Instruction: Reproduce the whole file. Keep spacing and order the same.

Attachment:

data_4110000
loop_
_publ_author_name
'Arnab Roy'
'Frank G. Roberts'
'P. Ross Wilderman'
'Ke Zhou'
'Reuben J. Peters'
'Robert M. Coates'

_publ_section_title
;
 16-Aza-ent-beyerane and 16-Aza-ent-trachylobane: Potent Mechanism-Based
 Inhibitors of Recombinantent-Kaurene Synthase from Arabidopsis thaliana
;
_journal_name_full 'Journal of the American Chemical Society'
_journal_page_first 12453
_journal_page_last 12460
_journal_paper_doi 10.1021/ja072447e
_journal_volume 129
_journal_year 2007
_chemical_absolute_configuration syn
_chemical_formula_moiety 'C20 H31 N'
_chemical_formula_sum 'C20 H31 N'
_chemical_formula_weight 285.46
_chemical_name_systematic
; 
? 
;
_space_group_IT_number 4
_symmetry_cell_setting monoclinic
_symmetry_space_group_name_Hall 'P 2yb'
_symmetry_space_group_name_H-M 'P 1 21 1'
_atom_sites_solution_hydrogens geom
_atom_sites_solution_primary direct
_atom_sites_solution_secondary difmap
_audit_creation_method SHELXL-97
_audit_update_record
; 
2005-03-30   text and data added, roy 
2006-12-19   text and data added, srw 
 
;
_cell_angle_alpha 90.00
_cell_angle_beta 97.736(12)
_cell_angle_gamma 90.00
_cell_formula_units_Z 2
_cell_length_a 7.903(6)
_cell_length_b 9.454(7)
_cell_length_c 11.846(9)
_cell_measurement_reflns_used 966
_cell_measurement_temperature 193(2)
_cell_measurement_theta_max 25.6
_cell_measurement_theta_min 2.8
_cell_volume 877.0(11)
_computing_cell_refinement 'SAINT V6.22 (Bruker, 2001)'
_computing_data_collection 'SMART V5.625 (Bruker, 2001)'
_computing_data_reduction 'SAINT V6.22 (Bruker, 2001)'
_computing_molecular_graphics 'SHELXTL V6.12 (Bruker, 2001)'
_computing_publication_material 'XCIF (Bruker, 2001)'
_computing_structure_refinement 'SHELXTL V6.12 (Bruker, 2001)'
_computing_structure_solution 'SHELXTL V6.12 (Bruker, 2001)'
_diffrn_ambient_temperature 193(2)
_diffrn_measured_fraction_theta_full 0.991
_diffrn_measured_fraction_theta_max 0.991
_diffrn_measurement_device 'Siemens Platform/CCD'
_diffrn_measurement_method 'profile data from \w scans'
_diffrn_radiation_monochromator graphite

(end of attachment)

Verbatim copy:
data_4110000
loop_
_publ_author_name
'Arnab Roy'
'Frank G. Roberts'
'P. Ross Wilderman'
'Ke Zhou'
'Reuben J. Peters'
'Robert M. Coates'

_publ_section_title
;
 16-Aza-ent-beyerane and 16-Aza-ent-trachylobane: Potent Mechanism-Based
 Inhibitors of Recombinantent-Kaurene Synthase from Arabidopsis thaliana
;
_journal_name_full 'Journal of the American Chemical Society'
_journal_page_first 12453
_journal_page_last 12460
_journal_paper_doi 10.1021/ja072447e
_journal_volume 129
_journal_year 2007
_chemical_absolute_configuration syn
_chemical_formula_moiety 'C20 H31 N'
_chemical_formula_sum 'C20 H31 N'
_chemical_formula_weight 285.46
_chemical_name_systematic
; 
? 
;
_space_group_IT_number 4
_symmetry_cell_setting monoclinic
_symmetry_space_group_name_Hall 'P 2yb'
_symmetry_space_group_name_H-M 'P 1 21 1'
_atom_sites_solution_hydrogens geom
_atom_sites_solution_primary direct
_atom_sites_solution_secondary difmap
_audit_creation_method SHELXL-97
_audit_update_record
; 
2005-03-30   text and data added, roy 
2006-12-19   text and data added, srw 
 
;
_cell_angle_alpha 90.00
_cell_angle_beta 97.736(12)
_cell_angle_gamma 90.00
_cell_formula_units_Z 2
_cell_length_a 7.903(6)
_cell_length_b 9.454(7)
_cell_length_c 11.846(9)
_cell_measurement_reflns_used 966
_cell_measurement_temperature 193(2)
_cell_measurement_theta_max 25.6
_cell_measurement_theta_min 2.8
_cell_volume 877.0(11)
_computing_cell_refinement 'SAINT V6.22 (Bruker, 2001)'
_computing_data_collection 'SMART V5.625 (Bruker, 2001)'
_computing_data_reduction 'SAINT V6.22 (Bruker, 2001)'
_computing_molecular_graphics 'SHELXTL V6.12 (Bruker, 2001)'
_computing_publication_material 'XCIF (Bruker, 2001)'
_computing_structure_refinement 'SHELXTL V6.12 (Bruker, 2001)'
_computing_structure_solution 'SHELXTL V6.12 (Bruker, 2001)'
_diffrn_ambient_temperature 193(2)
_diffrn_measured_fraction_theta_full 0.991
_diffrn_measured_fraction_theta_max 0.991
_diffrn_measurement_device 'Siemens Platform/CCD'
_diffrn_measurement_method 'profile data from \w scans'
_diffrn_radiation_monochromator graphite